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Just how much of the human body can you replace or augment: seemingly everything apart from the tadpole like remnants of the brain and spinal chord.Bionic eyes, ears, hearts, lungs, kidneys, livers, hands, feets, legs, arms and skin are now real science rather than concept designs. For this list, we have gathered together as many real devices including commercially available products rather than concept designs or imagery that appeal based on gimmick value. The one exception is the tooth and ear cellphone implant which is feasible today.An interesting idea is how the notion of a cyborg might change (often imagined as fusion of mechanical and electronic technology with human biology), since many of these devices use technology that is itself principally biological, such as stem cell lines in the bioreactor liver or artificial skin.

16 Genuine Cyborg Technologies

The tanning devices here may not be perceived as light therapy devices, but the concept of sun bathing morphed from scientific and quasi scientific light treatments at the end of the 19th century, where people would immerse themselves in light baths – hence the term sun bathing.Abuse of sun bathing as recreation has created a backlash, masking its genuine benefits in moderation and how it is perceived has obviously changed over time, as witnessed by my favorite item here which shows four congressmen in suits bathing in the light shower baths of the Turkish baths of the House of Representatives.

12 light therapy devices

Not long till the awesomeness of the Macy’s Thanksgiving Day Parade. Oobject has some ideas for alternative inflatables. Vote for your choices.

14 macys parade ideas

f the industrial revolution was typified by Northern England’s dark satanic mills, the Chinese manufacturing revolution consists of of more subtle kind of hell: antiseptic, shadowless, pastel colored assembly lines.The most striking thing we noticed when putting together this list was the uniformity of color, typically green floors with hospital blue appearing here and there, and highlights of yellow or pink, drowned in uniform fluorescent lighting that would make a drug store feel like a candle lit bistro.Some of these images are from the Toronto photographer, Ed Burtynsky’s great photo essay about Chinese manufacturing, however others are from publicity shots for the factories themselves. The publicity photos unknowingly reproduce the same clinical blandness.

chinese factories

What are the essential gadgets to carry around every day? The first in a series where various people describe their current or ideal stash. Today its Oobject’s turn. Vote to rank our choices.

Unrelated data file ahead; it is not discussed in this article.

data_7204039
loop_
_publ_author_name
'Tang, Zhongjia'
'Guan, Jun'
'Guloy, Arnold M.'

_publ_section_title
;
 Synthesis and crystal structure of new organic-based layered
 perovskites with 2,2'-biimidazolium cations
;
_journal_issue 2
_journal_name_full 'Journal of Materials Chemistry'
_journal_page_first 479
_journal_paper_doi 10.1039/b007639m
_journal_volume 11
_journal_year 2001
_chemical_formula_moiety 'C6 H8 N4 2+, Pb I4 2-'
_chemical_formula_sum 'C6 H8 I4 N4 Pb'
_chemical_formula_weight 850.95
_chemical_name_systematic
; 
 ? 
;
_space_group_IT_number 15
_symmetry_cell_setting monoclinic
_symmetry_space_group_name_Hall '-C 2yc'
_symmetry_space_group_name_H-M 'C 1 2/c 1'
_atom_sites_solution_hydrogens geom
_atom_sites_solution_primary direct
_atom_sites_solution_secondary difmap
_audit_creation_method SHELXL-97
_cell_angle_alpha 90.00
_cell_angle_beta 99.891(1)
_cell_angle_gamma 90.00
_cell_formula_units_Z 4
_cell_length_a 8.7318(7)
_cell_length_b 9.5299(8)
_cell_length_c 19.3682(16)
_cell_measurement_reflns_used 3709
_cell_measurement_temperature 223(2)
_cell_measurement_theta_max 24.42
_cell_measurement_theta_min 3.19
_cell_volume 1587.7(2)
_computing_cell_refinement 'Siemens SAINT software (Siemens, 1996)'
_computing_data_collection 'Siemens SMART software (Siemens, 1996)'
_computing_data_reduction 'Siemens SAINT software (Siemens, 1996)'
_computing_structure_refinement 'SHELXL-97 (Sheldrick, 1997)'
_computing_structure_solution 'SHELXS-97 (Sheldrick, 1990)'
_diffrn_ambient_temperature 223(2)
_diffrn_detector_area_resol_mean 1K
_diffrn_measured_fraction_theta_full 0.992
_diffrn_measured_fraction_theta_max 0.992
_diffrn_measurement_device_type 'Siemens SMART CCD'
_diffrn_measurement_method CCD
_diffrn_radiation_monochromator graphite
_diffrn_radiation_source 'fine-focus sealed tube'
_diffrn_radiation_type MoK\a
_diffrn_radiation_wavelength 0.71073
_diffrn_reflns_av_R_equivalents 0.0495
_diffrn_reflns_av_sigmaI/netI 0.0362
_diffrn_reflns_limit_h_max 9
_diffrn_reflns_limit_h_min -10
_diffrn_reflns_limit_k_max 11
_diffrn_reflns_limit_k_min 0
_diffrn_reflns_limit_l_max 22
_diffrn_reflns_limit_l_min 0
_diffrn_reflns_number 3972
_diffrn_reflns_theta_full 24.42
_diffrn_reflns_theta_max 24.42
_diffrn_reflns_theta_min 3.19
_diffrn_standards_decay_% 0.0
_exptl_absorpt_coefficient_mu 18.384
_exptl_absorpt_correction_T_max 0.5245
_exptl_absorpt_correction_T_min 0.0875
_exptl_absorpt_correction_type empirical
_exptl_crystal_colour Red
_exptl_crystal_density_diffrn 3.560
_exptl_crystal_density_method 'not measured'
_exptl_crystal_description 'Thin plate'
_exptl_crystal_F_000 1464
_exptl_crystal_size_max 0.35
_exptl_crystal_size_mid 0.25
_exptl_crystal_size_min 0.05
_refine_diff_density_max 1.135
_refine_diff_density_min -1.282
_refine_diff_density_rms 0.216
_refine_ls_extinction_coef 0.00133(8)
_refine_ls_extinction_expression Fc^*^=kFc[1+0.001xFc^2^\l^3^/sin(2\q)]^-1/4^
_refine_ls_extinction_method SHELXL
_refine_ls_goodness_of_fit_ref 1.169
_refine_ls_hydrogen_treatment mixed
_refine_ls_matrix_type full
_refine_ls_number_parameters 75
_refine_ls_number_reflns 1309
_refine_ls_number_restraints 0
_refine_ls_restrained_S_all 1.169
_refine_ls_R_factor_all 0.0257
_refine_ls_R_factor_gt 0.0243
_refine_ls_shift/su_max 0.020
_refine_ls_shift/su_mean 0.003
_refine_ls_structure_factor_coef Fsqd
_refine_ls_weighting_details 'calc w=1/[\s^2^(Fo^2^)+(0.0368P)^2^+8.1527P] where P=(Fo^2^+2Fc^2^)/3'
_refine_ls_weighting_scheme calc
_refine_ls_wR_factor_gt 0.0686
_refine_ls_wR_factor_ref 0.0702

Oobjects perfect gadget bag

oobject header image

WTF is that? #17

February 23rd, 2010 #link

wtf

These are false teeth not unique, but of a type with a sad and macabre history. What’s the story?



9 Responses to “WTF is that? #17”

  1. Indiefab Says:

    These appear to made from another person’s jaw (mandible) and maxilla with teeth intact. Instead of taking animal bone, teeth, metal and other materials and making a jaw and maxilla, these were made by harvesting straight from a person. You would be wearing some else’s mouth!
    I’m not sure of the history beyond that.

  2. admin Says:

    Yes you are right, they are real human teeth. There is a story behind them, not this set in particular, but the type.

  3. steve Says:

    They are a famous murderer’s teeth.

  4. admin Says:

    @steve They are not from a particularly well known individual, and there were many sets of this kind.

  5. Glen Says:

    I’m guessing something to do with slavery or the Holocaust? Something greusome and unpleasant?

  6. Indiefab Says:

    The only websource that I can find using this same image is about “Waterloo Teeth”. These were teeth harvested from the corpses of soldiers after so many European battles. Waterloo alone had 50,000 deaths. Scavengers would scour the battlefields and pick belongings off the bodies. Real human teeth were extremely valuable in the early 1700′s and thousands of barrels of human teeth were extracted from the dead and shipped to England to be used in dentures. They were typically afixed to a base of animal ivory or bone.
    However, I find no reference that says the upper plate and lower jaw were ever removed as a whole, like this shows. I can’t wait for the answer.

  7. admin Says:

    @Indiefab. You are absolutely right they are an example of Waterloo teeth, whether the jaw here is also real, I’m not sure.

    Waterloo teeth became the generic term for teeth made from dead soldiers, a practice that continued through the American Civil War, when Waterloo teeth from its battles were found in mail order catalogs in the 1860s.

    They reveal a time before World War I when fallen lower ranking soldiers were anonymous, people whose names didn’t appear on memorials and whose bones were dug up by companies contracted to grind them into fertilizer.

  8. bradley547 Says:

    The jaw itself is not human. Most likely bone or ivory. If you look close, the rear molars are carved into the material.
    Besides, a real human jawbone wouldn’t have enough material in it to carve a seat for the users jaw to go into.

  9. Indiefab Says:

    Good point Bradley. That’s exactly what my wife said about the molars when I showed her. These must have been the finest false teeth made at the time. Compared to George Washington’s teeth, these are far more advanced. Cool.